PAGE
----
3 tips for easing jams on travelator
Wednesday, December 28, 2016

This topic is always on my mind whenever I see a travelator in a crowded area. Finally decided to write about it probably because of the videos I've watched recently regarding traffic jams where they described something called the ripple effect.

This video does a good explanation of the problem with traffic and the idea is similar to what I'm going to talk about.

A little background information
I take the train to school everyday and there's a rather long travelator on the connector between the purple and yellow line (which I take). Whenever either train line arrives, a good portion of the commuters will alight and make a beeline for the connector. Unless I'm ahead of the pack, the travelator will always end up being jammed with humans and no one can walk freely on it.

The amount of people ain't the main reason for the jam, but the amount of people who don't know how traffic works causes it.

Here's an image I've drawn to illustrate the problem.

the moving speed is just an example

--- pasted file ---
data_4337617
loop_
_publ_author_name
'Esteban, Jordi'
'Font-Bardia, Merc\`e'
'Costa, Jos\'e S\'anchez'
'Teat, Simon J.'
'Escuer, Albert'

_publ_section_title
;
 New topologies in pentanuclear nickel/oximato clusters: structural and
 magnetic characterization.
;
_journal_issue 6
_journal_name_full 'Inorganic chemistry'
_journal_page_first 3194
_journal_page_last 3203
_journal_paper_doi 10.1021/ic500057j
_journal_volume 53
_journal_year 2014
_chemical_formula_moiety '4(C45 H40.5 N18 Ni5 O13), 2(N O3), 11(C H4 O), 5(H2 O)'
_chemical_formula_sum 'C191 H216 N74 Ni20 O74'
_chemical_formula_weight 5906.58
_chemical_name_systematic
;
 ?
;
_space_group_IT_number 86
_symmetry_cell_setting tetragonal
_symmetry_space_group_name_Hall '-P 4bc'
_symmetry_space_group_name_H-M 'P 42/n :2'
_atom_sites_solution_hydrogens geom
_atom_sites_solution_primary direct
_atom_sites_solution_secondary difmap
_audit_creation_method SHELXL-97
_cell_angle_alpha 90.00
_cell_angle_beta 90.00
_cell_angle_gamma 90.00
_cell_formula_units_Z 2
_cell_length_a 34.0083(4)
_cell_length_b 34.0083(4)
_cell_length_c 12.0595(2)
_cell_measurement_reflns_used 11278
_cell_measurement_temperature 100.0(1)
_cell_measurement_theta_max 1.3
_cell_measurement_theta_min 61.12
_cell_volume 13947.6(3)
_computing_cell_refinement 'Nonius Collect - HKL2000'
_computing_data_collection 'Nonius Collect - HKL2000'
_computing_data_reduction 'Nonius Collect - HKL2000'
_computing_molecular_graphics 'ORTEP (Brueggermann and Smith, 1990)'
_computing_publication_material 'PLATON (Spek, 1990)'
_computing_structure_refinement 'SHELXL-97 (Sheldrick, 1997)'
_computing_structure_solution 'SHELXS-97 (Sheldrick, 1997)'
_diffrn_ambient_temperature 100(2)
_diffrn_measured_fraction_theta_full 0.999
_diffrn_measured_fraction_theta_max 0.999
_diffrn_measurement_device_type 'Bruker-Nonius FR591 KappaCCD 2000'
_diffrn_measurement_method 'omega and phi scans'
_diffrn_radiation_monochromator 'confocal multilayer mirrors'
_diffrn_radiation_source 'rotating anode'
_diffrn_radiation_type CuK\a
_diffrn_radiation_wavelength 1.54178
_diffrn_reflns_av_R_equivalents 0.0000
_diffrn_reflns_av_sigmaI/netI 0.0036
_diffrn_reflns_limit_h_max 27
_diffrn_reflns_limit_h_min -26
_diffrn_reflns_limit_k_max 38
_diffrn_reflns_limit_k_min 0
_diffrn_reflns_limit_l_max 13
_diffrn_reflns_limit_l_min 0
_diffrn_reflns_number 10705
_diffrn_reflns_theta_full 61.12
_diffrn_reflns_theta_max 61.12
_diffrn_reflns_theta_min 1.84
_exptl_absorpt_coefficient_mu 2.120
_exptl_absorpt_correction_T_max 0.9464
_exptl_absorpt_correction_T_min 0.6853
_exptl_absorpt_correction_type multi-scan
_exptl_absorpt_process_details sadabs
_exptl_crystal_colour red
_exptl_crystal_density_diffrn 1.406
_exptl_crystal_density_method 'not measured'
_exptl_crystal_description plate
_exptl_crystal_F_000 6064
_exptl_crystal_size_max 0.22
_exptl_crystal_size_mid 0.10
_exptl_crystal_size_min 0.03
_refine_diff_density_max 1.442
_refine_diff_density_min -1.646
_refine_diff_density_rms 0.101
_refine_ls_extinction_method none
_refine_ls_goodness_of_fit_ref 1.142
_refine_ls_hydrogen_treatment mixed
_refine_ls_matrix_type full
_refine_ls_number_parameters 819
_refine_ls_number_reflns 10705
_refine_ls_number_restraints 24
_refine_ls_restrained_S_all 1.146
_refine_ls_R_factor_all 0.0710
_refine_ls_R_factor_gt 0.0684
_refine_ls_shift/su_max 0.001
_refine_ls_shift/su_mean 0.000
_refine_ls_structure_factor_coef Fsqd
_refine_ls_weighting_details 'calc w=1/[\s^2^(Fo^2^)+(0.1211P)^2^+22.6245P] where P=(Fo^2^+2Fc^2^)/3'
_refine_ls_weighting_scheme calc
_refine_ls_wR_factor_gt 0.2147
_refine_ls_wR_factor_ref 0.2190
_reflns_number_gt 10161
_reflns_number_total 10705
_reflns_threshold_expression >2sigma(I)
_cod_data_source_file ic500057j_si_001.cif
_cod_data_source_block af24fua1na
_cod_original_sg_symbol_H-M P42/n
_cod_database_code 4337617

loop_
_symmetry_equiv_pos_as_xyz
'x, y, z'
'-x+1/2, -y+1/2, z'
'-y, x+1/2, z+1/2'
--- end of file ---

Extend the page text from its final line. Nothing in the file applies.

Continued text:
As you can see, the travelator is moving at 3 meters per second. Some people will to stand on the left hand side to facilitate people who want to move faster on the right hand side.

Person A and B is walking on the travelator at 4m/s, adding on to the 3m/s that the travelator is moving at, their net movement speed is 7m/s. When person B exits the travelator, he should walk at 7m/s so that person A would not bang into him. But since a typical person would not walk at nearly twice his speed, B continues walking at 4m/s.
Hence B exits the travelator at 4m/s.

Can you see the problem here?

Because B is only effectively +1m/s faster than the speed of the travelator, anybody who is walking more than 1m/s will eventually have to slow down, and by slowing down way too quickly, the people behind him have to slow down even faster and some even comes to a stop. The exact same ripple effect observed in vehicle traffic.

Even if B exits the travelator at 6m/s, it still means that the maximum available move speed of person A behind him is only 3m/s.

Of course this is only a problem when the amount of people on the travelator hits above a certain sweet spot; as long as the commuters are spread out it should not cause a jam. But during peak hours, do yourself and your friends a favour, follow these 3 simple tips to ease the jam on travelators!

1. Exit the travelator as fast as you can (faster than the net speed of your walking + travelator speed) or just clear out of the way.
2. If there's a jam infront, walk slowly. Don't walk fast and then get stuck and stand there, it makes the jam worse.
3. If you're a slow walker, just walk/stand on the left hand side it's not going to take that much longer.

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